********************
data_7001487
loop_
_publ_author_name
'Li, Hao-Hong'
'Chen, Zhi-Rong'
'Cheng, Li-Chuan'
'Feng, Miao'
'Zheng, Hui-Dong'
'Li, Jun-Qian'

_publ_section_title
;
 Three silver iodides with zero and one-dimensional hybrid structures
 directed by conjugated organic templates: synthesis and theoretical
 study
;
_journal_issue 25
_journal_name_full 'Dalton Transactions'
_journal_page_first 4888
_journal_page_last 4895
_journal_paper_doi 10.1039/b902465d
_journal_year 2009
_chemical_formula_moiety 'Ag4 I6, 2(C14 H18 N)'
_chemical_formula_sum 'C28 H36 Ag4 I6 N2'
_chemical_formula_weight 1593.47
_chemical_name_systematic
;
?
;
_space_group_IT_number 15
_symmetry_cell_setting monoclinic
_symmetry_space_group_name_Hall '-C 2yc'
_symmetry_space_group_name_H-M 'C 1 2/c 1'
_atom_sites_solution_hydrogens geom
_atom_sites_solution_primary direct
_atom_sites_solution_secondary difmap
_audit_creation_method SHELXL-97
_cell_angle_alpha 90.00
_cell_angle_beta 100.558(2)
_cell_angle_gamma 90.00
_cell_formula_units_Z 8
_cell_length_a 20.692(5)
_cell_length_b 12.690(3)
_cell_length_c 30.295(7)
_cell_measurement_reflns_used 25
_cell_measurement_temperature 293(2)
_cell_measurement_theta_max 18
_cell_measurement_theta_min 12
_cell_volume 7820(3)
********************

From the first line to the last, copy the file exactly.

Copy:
data_7001487
loop_
_publ_author_name
'Li, Hao-Hong'
'Chen, Zhi-Rong'
'Cheng, Li-Chuan'
'Feng, Miao'
'Zheng, Hui-Dong'
'Li, Jun-Qian'

_publ_section_title
;
 Three silver iodides with zero and one-dimensional hybrid structures
 directed by conjugated organic templates: synthesis and theoretical
 study
;
_journal_issue 25
_journal_name_full 'Dalton Transactions'
_journal_page_first 4888
_journal_page_last 4895
_journal_paper_doi 10.1039/b902465d
_journal_year 2009
_chemical_formula_moiety 'Ag4 I6, 2(C14 H18 N)'
_chemical_formula_sum 'C28 H36 Ag4 I6 N2'
_chemical_formula_weight 1593.47
_chemical_name_systematic
;
?
;
_space_group_IT_number 15
_symmetry_cell_setting monoclinic
_symmetry_space_group_name_Hall '-C 2yc'
_symmetry_space_group_name_H-M 'C 1 2/c 1'
_atom_sites_solution_hydrogens geom
_atom_sites_solution_primary direct
_atom_sites_solution_secondary difmap
_audit_creation_method SHELXL-97
_cell_angle_alpha 90.00
_cell_angle_beta 100.558(2)
_cell_angle_gamma 90.00
_cell_formula_units_Z 8
_cell_length_a 20.692(5)
_cell_length_b 12.690(3)
_cell_length_c 30.295(7)
_cell_measurement_reflns_used 25
_cell_measurement_temperature 293(2)
_cell_measurement_theta_max 18
_cell_measurement_theta_min 12
_cell_volume 7820(3)